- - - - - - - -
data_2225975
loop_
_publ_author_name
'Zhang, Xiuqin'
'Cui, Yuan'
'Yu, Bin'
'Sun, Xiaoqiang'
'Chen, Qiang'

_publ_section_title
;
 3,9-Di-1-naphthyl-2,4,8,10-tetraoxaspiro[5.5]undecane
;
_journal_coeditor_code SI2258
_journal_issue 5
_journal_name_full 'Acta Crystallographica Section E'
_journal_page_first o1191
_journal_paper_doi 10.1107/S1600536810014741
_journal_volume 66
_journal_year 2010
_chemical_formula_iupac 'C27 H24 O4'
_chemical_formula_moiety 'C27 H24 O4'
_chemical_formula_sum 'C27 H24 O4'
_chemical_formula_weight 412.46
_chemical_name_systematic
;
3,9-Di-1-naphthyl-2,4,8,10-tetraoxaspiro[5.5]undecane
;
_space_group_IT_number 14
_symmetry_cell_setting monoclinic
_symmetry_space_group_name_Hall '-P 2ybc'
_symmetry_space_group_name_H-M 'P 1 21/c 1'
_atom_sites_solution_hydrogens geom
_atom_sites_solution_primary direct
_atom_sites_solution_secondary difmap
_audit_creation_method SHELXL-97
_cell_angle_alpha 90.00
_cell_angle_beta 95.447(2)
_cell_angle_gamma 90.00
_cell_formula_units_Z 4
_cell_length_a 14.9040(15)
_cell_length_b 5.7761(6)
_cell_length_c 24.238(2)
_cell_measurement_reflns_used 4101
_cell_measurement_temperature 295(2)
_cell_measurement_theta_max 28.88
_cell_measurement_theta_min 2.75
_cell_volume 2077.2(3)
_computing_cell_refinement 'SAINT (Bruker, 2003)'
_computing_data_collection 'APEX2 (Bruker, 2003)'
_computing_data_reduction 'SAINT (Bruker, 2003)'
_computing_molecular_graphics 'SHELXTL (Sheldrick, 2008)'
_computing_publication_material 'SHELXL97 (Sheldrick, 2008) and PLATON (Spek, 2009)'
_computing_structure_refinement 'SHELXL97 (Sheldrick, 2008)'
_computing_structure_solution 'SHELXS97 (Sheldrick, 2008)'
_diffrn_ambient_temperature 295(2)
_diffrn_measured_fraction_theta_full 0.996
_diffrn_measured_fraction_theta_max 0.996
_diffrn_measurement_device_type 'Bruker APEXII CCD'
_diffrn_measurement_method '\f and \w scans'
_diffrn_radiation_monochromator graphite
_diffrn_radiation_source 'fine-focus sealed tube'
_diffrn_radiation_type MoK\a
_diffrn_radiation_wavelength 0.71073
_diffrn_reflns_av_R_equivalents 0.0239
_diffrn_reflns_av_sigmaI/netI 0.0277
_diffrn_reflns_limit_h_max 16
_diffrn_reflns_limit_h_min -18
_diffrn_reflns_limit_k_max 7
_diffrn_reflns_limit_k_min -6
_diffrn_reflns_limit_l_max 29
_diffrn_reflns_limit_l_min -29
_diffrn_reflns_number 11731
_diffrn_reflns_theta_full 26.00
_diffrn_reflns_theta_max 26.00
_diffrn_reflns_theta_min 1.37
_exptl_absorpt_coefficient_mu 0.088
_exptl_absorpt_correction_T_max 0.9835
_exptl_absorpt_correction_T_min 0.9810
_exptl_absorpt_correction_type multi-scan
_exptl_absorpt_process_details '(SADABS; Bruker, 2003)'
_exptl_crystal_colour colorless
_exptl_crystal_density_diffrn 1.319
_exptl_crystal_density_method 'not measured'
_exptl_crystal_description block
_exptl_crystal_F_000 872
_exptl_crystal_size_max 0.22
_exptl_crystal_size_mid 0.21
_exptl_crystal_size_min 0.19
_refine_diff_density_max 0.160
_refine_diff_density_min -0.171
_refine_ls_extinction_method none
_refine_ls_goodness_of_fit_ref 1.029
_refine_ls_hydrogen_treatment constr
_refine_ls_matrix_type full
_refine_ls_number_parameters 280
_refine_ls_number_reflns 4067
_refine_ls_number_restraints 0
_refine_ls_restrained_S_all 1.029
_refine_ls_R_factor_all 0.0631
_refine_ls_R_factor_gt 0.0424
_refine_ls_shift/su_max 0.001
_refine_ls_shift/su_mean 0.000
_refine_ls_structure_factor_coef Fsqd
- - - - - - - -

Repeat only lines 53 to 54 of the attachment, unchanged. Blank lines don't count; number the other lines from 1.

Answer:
_computing_structure_refinement 'SHELXL97 (Sheldrick, 2008)'
_computing_structure_solution 'SHELXS97 (Sheldrick, 2008)'